Becoming a Newsela Certified Educator helps you review the basics and work towards designing meaningful classroom applications with Newsela. Learn more about getting certified this summer (and earn 5 hours of PD) 👉 https://t.co/9f2QMfAYeF https://t.co/FBW09N3oa0
July 28, 2020, 9:27 PM
What if your students could curate the art displayed in museums? Several museums across the U.S. are giving teens this very opportunity. This article explores the ways this is inspiring new perspectives for museum professionals and visitors 👉 https://t.co/7oX8R4TplH https://t.co/bxjl426Chk
July 28, 2020, 7:08 PM
ICYMI - We extended our @C3Teachers collaboration with the new C3 Inquiries: High School collection! It includes 4 new Inquiries designed specifically for high-schoolers with topics spanning Ancient Civilizations, U.S. History and Government 👉 https://t.co/65L9Idbzx7 https://t.co/Wcul0qGYPo
July 28, 2020, 5:40 PM
Meet Jason Ward, a self-taught birdwatcher who turned his passion into a full-time career. In this article, Jason answers common questions about birdwatching (or birding, as some refer to it) and shares the story of pursuing his dream job. Let's explore: https://t.co/VFZLEvI6uo https://t.co/9wyco2nYvU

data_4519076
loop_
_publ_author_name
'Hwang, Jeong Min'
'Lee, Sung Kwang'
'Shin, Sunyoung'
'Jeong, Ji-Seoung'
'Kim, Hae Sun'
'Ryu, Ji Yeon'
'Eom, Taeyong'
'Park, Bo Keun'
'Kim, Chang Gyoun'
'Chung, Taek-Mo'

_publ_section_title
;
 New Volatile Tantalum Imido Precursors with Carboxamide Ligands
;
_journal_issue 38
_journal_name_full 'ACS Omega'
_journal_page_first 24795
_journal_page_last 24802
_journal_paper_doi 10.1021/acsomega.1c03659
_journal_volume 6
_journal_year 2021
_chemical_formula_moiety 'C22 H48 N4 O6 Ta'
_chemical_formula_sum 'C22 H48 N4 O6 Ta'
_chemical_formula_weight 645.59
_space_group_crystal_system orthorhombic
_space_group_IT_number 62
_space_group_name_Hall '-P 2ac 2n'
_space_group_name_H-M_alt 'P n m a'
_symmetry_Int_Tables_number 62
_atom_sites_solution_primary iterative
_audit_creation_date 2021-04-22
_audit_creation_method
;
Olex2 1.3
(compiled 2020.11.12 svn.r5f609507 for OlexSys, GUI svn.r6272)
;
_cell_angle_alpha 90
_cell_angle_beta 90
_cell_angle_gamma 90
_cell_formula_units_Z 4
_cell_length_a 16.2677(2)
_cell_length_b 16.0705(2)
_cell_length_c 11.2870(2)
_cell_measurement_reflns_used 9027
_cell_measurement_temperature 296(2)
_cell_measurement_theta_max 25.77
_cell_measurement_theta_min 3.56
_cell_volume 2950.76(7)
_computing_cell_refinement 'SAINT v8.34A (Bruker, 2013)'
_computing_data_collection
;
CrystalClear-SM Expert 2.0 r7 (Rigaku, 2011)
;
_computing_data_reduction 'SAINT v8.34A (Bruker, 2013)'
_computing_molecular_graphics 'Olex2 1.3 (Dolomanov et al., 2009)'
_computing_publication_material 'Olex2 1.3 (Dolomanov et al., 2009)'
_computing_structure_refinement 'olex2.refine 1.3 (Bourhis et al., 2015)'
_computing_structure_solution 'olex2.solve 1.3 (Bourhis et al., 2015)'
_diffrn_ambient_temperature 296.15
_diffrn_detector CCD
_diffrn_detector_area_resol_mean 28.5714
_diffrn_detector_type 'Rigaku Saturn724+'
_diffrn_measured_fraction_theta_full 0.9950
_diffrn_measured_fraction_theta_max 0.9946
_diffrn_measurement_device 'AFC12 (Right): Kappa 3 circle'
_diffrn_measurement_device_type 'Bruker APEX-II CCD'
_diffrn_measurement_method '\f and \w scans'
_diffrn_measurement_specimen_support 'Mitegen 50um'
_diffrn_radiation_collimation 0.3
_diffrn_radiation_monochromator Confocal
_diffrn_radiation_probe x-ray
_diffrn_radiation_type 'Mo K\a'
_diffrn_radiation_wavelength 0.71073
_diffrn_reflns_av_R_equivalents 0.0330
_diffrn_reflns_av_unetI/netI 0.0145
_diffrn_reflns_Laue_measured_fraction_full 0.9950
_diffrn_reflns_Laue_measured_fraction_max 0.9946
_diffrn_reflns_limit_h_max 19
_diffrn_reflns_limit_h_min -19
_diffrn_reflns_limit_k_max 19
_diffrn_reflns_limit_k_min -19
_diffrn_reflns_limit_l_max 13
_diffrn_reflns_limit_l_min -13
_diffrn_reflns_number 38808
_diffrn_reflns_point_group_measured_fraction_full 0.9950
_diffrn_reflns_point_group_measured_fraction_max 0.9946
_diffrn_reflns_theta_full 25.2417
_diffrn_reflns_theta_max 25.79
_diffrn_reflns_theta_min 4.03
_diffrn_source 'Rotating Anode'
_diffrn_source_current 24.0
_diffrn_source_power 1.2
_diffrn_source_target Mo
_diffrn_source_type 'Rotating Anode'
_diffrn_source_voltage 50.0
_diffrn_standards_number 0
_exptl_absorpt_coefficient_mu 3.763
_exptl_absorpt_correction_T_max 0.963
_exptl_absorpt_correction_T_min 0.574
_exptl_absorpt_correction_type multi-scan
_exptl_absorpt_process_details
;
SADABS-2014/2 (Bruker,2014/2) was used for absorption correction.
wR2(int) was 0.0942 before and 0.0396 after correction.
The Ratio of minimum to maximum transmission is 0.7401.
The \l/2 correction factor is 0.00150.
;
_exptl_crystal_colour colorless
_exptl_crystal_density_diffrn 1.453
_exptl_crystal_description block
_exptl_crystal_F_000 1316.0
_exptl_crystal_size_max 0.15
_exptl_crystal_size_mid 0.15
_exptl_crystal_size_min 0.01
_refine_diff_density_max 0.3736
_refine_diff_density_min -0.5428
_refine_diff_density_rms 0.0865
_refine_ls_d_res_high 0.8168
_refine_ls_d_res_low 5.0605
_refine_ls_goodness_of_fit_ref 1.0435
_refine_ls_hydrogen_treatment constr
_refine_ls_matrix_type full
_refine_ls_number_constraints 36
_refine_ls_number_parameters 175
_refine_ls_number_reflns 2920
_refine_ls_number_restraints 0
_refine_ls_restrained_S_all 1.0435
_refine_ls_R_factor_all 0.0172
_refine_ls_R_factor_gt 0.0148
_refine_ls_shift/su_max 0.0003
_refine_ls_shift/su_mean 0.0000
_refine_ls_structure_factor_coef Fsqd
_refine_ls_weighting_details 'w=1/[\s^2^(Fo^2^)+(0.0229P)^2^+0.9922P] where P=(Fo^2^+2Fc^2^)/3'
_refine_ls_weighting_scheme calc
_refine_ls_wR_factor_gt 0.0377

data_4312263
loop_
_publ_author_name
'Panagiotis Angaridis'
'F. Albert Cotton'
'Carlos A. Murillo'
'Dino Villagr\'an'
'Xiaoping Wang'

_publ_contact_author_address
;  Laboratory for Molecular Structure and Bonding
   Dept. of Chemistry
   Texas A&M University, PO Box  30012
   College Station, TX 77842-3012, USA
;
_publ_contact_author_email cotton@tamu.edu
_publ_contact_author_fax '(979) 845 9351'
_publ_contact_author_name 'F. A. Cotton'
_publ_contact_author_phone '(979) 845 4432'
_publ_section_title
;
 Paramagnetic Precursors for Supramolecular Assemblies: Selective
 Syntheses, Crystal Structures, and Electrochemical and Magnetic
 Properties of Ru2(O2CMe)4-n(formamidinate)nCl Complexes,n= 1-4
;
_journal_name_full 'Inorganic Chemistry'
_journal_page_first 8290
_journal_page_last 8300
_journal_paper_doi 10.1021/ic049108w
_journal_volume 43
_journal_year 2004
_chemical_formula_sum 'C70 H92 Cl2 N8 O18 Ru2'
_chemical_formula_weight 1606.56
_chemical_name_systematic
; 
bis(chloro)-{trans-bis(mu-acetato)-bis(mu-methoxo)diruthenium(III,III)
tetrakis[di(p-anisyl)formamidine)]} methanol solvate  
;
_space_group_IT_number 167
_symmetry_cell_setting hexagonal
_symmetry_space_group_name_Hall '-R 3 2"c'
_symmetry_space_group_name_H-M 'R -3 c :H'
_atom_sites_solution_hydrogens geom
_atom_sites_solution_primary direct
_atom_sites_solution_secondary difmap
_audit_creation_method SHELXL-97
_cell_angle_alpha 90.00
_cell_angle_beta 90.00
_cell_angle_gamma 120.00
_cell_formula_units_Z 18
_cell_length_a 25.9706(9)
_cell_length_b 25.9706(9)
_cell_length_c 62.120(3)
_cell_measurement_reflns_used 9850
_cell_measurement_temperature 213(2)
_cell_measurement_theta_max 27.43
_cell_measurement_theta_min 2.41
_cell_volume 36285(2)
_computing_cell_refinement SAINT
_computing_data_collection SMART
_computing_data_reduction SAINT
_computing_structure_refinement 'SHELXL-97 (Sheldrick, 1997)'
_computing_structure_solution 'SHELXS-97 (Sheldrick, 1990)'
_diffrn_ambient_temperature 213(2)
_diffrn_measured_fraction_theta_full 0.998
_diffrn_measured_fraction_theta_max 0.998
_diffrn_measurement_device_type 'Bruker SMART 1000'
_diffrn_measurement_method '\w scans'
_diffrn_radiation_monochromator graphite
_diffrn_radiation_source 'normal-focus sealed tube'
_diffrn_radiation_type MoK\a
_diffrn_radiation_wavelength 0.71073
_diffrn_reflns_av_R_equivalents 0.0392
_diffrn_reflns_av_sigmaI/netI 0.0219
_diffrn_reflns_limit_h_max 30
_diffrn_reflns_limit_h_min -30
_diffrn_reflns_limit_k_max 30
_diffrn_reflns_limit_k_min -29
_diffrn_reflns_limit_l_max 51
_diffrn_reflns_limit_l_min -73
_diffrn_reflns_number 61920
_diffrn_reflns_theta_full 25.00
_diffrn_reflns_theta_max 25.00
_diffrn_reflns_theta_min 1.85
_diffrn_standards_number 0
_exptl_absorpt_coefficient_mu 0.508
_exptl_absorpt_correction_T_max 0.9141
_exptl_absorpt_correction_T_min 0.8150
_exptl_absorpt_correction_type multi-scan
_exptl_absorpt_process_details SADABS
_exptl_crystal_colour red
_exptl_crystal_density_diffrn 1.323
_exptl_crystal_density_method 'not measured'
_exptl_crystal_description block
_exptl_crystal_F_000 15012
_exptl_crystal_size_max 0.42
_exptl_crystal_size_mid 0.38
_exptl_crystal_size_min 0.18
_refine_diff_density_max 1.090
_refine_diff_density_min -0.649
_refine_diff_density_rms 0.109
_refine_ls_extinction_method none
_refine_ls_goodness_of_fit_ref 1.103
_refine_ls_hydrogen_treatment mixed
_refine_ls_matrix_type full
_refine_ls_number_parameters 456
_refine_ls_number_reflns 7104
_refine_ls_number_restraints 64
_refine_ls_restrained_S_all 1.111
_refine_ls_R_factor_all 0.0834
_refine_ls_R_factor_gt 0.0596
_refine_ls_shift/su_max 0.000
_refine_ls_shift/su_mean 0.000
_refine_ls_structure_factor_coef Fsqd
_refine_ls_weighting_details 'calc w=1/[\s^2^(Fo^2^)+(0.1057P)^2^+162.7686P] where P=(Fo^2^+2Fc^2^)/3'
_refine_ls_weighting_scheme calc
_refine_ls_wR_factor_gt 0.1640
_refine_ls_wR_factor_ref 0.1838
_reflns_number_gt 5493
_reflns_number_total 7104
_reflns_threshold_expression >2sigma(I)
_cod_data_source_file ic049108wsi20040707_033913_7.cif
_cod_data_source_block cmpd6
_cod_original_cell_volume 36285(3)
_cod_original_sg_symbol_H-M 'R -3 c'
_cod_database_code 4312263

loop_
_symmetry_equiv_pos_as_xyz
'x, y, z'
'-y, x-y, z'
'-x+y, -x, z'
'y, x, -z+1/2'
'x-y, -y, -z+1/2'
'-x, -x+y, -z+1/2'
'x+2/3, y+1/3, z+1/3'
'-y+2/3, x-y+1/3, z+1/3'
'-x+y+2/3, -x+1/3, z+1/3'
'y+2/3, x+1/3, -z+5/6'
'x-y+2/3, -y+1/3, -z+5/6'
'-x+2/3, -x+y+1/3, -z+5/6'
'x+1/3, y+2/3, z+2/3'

July 28, 2020, 12:26 PM
Doctors use algorithms as tools to help guide the medical care they give. But according to a new study, many of these algorithms include racial bias. A recent report outlines 13 examples—this Newsela article explains three of them 👉 https://t.co/rXZhobiOAb https://t.co/NXNTrQPD6E
July 27, 2020, 8:40 PM
How many people are in the workforce? Should everyone without a job be counted as unemployed? Let's explore the 4 types of unemployment — and better understand how economists use this data to measure the health of an economy and navigate change. https://t.co/CWjwWkDLcc https://t.co/39fvD8PlzM
July 27, 2020, 6:16 PM
This is a time of change for many right now, and with that comes various emotions, questions, and an urge to take action. Students and their families can explore content and activities for social distancing in the Newsela SEL Collection 👉 https://t.co/aZHnhm1eLD https://t.co/bLp1ZCuGDs
July 27, 2020, 5:11 PM

The best lessons start with the best content.

Ready to bring great instructional content to your students?

Contact Sales